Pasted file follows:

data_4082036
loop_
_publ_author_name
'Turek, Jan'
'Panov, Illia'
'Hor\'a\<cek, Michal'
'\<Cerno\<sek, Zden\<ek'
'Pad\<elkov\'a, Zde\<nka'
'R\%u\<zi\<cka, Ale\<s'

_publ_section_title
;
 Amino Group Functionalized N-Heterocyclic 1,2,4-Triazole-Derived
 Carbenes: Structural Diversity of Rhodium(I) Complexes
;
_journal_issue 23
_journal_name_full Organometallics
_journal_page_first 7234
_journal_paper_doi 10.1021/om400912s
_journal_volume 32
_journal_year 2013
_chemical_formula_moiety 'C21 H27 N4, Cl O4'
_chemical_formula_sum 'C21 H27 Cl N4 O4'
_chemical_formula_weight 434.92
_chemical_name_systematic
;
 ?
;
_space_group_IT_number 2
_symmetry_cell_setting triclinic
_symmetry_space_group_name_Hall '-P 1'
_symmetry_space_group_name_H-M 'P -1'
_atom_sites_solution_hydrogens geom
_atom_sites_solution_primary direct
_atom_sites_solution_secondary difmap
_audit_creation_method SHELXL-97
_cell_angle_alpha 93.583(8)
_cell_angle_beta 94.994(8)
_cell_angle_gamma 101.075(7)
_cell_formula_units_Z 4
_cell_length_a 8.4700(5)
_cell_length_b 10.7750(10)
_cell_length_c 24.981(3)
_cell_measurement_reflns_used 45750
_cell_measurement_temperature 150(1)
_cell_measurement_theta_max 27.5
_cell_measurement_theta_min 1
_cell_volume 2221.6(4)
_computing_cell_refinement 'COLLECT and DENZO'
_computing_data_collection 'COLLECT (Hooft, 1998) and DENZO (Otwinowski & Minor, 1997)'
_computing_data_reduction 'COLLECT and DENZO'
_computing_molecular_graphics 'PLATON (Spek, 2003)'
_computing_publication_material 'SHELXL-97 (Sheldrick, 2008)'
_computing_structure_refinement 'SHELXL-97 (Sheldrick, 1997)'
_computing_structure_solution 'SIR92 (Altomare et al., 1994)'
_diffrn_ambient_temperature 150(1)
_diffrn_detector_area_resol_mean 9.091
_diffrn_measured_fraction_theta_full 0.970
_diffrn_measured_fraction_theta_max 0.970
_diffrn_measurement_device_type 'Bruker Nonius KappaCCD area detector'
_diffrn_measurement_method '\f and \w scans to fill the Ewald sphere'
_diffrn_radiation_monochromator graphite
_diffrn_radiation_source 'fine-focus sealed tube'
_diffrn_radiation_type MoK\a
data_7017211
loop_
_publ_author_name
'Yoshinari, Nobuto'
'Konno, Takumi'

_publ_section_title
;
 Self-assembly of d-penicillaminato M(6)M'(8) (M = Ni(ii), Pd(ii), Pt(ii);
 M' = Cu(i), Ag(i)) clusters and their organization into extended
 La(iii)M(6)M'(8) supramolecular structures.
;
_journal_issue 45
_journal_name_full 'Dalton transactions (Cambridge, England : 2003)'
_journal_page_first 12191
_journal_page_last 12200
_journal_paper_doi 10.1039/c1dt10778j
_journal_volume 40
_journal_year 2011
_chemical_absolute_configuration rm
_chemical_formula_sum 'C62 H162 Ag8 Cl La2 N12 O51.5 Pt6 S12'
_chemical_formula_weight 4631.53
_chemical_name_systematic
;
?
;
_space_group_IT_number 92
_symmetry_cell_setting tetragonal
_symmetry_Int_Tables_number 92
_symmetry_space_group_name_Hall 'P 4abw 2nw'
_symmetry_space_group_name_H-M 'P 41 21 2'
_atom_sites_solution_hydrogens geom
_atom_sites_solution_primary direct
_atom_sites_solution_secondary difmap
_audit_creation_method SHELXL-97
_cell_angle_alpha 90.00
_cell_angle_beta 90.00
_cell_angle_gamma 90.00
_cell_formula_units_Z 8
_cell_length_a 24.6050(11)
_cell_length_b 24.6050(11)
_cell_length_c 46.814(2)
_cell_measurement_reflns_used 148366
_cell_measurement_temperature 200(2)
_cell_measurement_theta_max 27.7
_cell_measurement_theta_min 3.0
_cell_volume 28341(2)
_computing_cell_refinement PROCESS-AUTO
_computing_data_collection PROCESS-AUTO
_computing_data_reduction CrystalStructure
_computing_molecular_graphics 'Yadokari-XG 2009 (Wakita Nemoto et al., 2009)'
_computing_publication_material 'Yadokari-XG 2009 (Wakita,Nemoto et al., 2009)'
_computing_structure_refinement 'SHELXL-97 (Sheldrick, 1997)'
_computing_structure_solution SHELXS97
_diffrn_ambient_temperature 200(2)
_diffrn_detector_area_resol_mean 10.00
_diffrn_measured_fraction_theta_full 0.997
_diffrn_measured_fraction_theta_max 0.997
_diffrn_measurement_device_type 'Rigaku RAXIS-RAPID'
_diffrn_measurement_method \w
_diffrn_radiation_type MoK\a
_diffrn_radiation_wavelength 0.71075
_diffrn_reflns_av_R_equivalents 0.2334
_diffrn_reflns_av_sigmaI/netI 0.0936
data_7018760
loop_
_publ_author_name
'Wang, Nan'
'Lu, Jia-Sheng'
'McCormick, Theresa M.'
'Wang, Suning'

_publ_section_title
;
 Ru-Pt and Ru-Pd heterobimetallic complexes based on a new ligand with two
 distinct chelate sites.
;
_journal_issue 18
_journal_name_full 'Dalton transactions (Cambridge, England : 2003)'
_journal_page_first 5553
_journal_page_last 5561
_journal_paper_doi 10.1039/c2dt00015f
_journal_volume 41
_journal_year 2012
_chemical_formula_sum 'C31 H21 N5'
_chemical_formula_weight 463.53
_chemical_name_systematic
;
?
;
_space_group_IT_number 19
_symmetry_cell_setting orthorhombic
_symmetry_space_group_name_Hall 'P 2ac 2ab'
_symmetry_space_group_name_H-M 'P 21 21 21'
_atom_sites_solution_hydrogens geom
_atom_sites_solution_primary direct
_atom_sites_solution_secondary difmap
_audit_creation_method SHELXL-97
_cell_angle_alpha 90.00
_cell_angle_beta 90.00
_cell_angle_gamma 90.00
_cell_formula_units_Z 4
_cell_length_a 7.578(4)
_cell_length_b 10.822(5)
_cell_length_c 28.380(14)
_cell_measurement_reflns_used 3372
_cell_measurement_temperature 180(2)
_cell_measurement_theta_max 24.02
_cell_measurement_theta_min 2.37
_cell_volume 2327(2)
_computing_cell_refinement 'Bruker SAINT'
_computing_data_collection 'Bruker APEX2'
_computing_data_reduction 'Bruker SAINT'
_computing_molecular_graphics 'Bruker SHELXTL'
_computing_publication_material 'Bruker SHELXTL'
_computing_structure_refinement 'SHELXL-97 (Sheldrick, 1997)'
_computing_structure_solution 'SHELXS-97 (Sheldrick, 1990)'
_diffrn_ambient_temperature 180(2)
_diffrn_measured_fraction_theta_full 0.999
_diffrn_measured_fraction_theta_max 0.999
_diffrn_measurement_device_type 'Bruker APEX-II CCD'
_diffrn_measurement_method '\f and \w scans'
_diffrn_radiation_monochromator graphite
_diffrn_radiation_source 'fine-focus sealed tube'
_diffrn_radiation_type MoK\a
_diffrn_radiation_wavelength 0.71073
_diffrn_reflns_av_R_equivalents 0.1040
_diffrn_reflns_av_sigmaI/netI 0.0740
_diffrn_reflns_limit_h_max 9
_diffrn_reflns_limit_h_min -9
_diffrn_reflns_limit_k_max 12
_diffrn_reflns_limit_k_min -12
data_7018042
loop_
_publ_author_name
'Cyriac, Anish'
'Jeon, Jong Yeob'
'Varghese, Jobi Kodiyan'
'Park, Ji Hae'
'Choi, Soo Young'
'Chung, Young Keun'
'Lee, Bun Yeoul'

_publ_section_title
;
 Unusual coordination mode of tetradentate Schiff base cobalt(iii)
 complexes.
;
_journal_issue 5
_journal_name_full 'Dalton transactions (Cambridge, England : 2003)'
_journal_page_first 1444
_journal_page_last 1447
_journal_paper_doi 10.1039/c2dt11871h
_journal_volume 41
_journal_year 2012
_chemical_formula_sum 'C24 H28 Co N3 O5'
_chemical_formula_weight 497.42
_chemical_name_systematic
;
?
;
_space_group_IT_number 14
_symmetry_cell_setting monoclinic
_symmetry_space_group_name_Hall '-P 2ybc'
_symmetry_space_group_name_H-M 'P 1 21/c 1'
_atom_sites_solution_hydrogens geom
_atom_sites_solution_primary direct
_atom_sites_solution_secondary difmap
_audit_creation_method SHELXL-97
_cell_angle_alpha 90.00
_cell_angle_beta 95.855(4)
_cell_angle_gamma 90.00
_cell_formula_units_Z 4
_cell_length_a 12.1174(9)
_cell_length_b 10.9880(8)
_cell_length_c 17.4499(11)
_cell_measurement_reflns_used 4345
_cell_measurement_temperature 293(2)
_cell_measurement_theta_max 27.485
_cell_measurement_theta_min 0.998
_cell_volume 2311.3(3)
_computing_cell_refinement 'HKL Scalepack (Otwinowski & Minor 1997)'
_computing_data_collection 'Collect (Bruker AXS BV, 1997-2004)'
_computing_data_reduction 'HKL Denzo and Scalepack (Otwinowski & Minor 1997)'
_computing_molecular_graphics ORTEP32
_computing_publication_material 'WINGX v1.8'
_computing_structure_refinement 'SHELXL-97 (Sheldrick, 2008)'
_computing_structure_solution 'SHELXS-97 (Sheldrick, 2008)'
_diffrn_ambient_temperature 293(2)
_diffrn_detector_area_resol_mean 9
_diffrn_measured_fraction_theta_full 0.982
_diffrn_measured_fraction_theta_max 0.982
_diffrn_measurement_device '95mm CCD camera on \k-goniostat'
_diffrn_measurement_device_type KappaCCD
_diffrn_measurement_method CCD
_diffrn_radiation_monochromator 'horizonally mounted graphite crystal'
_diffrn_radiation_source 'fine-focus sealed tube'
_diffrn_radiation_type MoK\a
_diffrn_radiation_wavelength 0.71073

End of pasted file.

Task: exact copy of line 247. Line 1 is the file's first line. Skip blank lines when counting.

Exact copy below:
_computing_structure_refinement 'SHELXL-97 (Sheldrick, 2008)'